Total triumph in Transylvania

We had an indescribably great time in Transylvania. My shirt says, "For I am not ashamed of the Gospel, because it is the power of God that brings Salvation to everyone who believes: first to the Jew, then to the Gentile." (Romans 1:16 NIV) Though we're in Romania, it's written in Hungarian, the language of the wonderful people with whom we partnered in ministry.

They are an ecumenical group, though the hosts are Charismatic Catholics, and none of the leaders were ashamed of the Gospel! We sensed the presence of the Lord so powerfully in their prayers and worship songs, though we only understood the ones that were translated from Hillsong, Vineyard and other English sources.

It's always overwhelming to me when I worship with fellow believers in other parts of the world. A connection to the Lord is so powerful it doesn't need words to experience.

We did an awful lot of laughing. It seemed to us a supernatural joy. It occurred to me that it was the Lord's gift to the land scarred by communism. We were in the same county where Richard Wurmbrand was tortured and beaten daily year after year because he wouldn't renounce Christianity. He explained in his book Tortured for Christ that he was actually allowed to serve as a pastor so long as he cooperated with the Communists. They were to teach that Moses brought the first revelation, Jesus brought the second and Joseph Stalin brought the third. But when Wurmbrand's underground activities came to light they imprisoned him and his wife.

With the fall of Ceausescu and the Iron Curtain there is joy in the land. We sensed it and praise the Lord that we could add to it.

My performance of Beyond the Chariots was translated to Hungarian just in time for the performance. They clearly appreciated it, and I was thrilled to receive a special applause in which they unified their clapping into an ever-faster beat.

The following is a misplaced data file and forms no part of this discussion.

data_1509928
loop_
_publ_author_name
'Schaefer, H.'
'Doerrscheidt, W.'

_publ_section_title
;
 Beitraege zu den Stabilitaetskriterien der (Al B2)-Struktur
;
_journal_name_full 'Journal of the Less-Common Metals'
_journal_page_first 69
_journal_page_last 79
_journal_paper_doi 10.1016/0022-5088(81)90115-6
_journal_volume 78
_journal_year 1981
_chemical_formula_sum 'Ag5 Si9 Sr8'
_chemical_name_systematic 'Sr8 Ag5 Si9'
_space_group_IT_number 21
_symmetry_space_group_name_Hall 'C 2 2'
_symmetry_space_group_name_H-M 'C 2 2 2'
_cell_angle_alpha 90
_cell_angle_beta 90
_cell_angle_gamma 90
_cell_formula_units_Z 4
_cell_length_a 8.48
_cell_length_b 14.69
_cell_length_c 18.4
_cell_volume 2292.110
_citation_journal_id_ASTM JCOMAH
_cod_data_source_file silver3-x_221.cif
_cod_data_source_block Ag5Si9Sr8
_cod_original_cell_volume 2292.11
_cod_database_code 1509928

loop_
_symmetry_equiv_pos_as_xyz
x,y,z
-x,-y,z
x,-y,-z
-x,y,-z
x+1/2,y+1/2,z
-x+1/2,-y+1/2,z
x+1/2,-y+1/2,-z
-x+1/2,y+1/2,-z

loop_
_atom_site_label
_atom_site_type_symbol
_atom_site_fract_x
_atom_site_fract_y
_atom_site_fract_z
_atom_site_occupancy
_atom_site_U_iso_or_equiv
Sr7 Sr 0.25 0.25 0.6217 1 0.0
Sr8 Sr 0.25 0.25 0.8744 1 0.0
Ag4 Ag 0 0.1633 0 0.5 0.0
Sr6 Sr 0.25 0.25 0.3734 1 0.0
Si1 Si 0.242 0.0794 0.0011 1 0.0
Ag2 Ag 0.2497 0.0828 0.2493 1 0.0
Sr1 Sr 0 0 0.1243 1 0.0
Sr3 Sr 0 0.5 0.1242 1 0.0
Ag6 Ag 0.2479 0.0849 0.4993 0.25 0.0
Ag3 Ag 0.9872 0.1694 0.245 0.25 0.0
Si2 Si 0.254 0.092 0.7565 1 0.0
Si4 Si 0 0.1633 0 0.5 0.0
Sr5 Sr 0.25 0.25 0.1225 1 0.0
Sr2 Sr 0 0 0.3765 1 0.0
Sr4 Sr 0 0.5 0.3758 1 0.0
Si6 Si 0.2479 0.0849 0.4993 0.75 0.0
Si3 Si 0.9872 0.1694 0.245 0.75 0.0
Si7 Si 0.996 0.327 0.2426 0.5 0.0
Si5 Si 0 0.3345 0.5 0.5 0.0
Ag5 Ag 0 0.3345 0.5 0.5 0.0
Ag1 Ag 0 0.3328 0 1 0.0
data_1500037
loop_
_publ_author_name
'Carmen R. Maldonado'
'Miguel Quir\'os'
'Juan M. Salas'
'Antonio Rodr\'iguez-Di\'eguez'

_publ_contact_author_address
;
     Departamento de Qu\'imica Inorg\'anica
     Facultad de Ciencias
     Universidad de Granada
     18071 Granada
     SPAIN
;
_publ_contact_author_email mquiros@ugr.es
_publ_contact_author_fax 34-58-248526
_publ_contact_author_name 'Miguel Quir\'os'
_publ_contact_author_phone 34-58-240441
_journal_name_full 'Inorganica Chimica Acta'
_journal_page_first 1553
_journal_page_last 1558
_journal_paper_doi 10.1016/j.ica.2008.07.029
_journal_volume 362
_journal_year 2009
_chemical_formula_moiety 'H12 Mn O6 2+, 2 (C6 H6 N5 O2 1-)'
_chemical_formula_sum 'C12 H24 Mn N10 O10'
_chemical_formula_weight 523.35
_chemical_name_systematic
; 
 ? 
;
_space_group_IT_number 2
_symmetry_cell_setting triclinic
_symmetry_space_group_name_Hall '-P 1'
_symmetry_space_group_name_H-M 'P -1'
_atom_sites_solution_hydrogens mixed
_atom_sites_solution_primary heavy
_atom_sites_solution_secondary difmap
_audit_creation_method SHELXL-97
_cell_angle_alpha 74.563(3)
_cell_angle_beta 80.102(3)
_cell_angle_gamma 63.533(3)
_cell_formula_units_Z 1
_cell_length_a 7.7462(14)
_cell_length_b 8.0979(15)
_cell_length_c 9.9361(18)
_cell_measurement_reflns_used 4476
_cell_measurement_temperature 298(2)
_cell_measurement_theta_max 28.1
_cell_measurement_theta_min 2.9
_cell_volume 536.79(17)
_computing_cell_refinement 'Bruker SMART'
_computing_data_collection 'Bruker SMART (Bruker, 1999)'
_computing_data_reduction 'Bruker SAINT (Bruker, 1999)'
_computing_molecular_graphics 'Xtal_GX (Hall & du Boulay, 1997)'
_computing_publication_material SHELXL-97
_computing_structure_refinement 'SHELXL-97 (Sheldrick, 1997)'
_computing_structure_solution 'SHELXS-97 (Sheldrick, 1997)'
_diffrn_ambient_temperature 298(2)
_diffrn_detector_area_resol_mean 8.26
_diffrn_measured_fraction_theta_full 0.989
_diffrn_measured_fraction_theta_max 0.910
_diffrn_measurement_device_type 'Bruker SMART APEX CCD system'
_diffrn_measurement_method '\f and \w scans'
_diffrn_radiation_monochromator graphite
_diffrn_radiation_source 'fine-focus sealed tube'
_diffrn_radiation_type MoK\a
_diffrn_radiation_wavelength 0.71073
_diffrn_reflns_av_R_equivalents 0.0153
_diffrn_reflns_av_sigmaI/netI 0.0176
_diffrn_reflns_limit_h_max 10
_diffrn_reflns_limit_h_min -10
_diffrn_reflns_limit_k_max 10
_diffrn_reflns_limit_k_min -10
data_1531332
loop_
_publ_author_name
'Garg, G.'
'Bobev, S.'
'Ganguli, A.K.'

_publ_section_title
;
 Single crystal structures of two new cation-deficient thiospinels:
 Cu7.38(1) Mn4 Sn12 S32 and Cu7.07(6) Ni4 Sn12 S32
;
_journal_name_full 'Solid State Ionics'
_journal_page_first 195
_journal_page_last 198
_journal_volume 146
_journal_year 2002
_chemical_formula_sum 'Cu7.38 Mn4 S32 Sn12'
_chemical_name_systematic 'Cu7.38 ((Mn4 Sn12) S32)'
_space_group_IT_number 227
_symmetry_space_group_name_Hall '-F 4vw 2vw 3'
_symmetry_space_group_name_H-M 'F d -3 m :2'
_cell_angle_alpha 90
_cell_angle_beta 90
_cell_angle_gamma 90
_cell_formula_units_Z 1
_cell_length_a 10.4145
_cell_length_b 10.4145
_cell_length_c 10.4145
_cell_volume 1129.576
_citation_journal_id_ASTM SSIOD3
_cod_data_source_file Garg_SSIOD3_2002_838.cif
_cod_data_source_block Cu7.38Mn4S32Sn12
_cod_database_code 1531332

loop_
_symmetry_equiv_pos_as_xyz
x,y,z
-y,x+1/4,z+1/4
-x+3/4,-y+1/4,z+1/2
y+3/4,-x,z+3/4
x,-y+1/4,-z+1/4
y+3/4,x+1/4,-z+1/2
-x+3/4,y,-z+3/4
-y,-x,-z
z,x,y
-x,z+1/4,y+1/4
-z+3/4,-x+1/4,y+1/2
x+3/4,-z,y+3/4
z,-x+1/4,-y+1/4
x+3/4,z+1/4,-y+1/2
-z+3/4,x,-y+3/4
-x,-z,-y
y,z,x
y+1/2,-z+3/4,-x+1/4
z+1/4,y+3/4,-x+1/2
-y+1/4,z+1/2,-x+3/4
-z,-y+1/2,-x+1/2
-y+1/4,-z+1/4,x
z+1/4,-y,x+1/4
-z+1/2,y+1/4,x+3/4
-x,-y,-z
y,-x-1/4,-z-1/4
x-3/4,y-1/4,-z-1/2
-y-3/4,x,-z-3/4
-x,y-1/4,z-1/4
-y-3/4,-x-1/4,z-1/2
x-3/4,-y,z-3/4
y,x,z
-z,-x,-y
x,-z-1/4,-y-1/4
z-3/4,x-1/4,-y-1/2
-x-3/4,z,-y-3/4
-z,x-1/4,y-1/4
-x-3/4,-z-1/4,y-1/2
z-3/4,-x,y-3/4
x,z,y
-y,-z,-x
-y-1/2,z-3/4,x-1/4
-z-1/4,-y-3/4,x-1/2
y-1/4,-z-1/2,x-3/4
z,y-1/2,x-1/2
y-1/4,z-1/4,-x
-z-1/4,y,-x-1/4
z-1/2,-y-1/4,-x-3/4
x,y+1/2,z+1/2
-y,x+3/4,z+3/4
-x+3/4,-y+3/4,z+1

I wrote a two-minute piece that was translated by a former student of mine in the States who set up our visit. When I got to speak to her on the phone when she called the camp I wept for joy and deep gratitude. She had recorded her translation for me, but the Hungarian language is quite different from any other. I recorded myself speaking it, and all who heard it thought I was better off using translation slides, which I did. I memorized a few Hungarian phrases, and those were received well. Phew! I posted that performance here.

I got to teach two acting workshops and closed by introducing enacted prayer to Romania. Some of the enactments were quite powerful.

One of the camp organizers said they always pray for just under half of the students to be pre-believers, since, at their age, they are influenced toward the majority of their peers. We rejoiced to see 17 of them go forward to indicate a desire to know the Lord more. Last night the call was to come forward if they want to give their lives to the Lord. We missed it because we had to get to London, but we know of at least one of them that is quite close to making that commitment, and we were privileged to pray with one to that end. [We later heard a report that our friend did go forward, along with all but two. Pray for them to continue to consider the Lord.]

During the weeks of the Olympics we've been blessed with bookings in Puerto Rico, Transylvania and London. We're working on a documentary we've decided to title Grace to the Nations. One of the leaders told us, "The Love of God is an ocean, and Grace is an invitation to swim."

The student pictured above asked me to film her telling her father how beautiful the worship and fellowship is at the camp and how much she longs for her father to experience this kind of joy through a relationship with J├ęzus. Pray he dives into the Love of God.

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